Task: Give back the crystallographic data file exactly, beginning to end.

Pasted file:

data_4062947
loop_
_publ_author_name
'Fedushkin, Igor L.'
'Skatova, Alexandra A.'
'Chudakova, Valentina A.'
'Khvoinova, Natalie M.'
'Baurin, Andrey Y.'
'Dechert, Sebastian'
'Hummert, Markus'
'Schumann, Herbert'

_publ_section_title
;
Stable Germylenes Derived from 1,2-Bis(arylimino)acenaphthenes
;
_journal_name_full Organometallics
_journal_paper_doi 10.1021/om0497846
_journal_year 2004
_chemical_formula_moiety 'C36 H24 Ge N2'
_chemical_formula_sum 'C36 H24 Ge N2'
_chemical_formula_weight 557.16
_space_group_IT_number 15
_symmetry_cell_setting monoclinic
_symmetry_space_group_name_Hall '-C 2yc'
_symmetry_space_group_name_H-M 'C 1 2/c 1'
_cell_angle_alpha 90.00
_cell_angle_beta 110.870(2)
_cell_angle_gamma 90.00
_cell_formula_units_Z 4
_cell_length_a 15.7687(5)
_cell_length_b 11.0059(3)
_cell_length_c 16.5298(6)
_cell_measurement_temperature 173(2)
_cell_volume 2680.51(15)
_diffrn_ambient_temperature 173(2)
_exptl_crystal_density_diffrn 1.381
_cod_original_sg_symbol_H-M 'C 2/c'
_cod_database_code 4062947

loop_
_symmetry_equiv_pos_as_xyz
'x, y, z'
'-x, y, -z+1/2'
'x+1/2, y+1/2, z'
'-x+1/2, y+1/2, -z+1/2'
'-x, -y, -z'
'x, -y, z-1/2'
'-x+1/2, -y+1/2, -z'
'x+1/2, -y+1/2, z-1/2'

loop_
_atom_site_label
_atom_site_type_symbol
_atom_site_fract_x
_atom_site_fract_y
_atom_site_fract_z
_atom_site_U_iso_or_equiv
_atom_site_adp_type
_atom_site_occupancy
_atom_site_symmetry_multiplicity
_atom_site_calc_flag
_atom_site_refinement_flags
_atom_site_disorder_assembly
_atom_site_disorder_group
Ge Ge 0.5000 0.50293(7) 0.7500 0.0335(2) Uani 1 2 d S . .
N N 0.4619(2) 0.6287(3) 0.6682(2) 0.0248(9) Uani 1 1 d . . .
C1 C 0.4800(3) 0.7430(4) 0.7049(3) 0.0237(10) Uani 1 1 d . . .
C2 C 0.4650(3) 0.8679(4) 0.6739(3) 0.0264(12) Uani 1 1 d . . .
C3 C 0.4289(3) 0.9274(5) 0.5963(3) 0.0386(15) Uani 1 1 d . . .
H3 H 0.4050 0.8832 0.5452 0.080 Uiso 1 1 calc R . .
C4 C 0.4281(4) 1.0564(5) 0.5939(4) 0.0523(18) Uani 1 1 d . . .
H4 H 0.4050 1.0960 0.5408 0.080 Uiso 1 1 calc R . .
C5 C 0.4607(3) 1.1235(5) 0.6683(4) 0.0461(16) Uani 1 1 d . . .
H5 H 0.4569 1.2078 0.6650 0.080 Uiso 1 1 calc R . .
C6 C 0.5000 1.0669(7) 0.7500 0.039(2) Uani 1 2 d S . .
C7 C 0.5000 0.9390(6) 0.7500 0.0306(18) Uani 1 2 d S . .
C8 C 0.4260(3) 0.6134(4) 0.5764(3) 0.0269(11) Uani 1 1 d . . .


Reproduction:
data_4062947
loop_
_publ_author_name
'Fedushkin, Igor L.'
'Skatova, Alexandra A.'
'Chudakova, Valentina A.'
'Khvoinova, Natalie M.'
'Baurin, Andrey Y.'
'Dechert, Sebastian'
'Hummert, Markus'
'Schumann, Herbert'

_publ_section_title
;
Stable Germylenes Derived from 1,2-Bis(arylimino)acenaphthenes
;
_journal_name_full Organometallics
_journal_paper_doi 10.1021/om0497846
_journal_year 2004
_chemical_formula_moiety 'C36 H24 Ge N2'
_chemical_formula_sum 'C36 H24 Ge N2'
_chemical_formula_weight 557.16
_space_group_IT_number 15
_symmetry_cell_setting monoclinic
_symmetry_space_group_name_Hall '-C 2yc'
_symmetry_space_group_name_H-M 'C 1 2/c 1'
_cell_angle_alpha 90.00
_cell_angle_beta 110.870(2)
_cell_angle_gamma 90.00
_cell_formula_units_Z 4
_cell_length_a 15.7687(5)
_cell_length_b 11.0059(3)
_cell_length_c 16.5298(6)
_cell_measurement_temperature 173(2)
_cell_volume 2680.51(15)
_diffrn_ambient_temperature 173(2)
_exptl_crystal_density_diffrn 1.381
_cod_original_sg_symbol_H-M 'C 2/c'
_cod_database_code 4062947

loop_
_symmetry_equiv_pos_as_xyz
'x, y, z'
'-x, y, -z+1/2'
'x+1/2, y+1/2, z'
'-x+1/2, y+1/2, -z+1/2'
'-x, -y, -z'
'x, -y, z-1/2'
'-x+1/2, -y+1/2, -z'
'x+1/2, -y+1/2, z-1/2'

loop_
_atom_site_label
_atom_site_type_symbol
_atom_site_fract_x
_atom_site_fract_y
_atom_site_fract_z
_atom_site_U_iso_or_equiv
_atom_site_adp_type
_atom_site_occupancy
_atom_site_symmetry_multiplicity
_atom_site_calc_flag
_atom_site_refinement_flags
_atom_site_disorder_assembly
_atom_site_disorder_group
Ge Ge 0.5000 0.50293(7) 0.7500 0.0335(2) Uani 1 2 d S . .
N N 0.4619(2) 0.6287(3) 0.6682(2) 0.0248(9) Uani 1 1 d . . .
C1 C 0.4800(3) 0.7430(4) 0.7049(3) 0.0237(10) Uani 1 1 d . . .
C2 C 0.4650(3) 0.8679(4) 0.6739(3) 0.0264(12) Uani 1 1 d . . .
C3 C 0.4289(3) 0.9274(5) 0.5963(3) 0.0386(15) Uani 1 1 d . . .
H3 H 0.4050 0.8832 0.5452 0.080 Uiso 1 1 calc R . .
C4 C 0.4281(4) 1.0564(5) 0.5939(4) 0.0523(18) Uani 1 1 d . . .
H4 H 0.4050 1.0960 0.5408 0.080 Uiso 1 1 calc R . .
C5 C 0.4607(3) 1.1235(5) 0.6683(4) 0.0461(16) Uani 1 1 d . . .
H5 H 0.4569 1.2078 0.6650 0.080 Uiso 1 1 calc R . .
C6 C 0.5000 1.0669(7) 0.7500 0.039(2) Uani 1 2 d S . .
C7 C 0.5000 0.9390(6) 0.7500 0.0306(18) Uani 1 2 d S . .
C8 C 0.4260(3) 0.6134(4) 0.5764(3) 0.0269(11) Uani 1 1 d . . .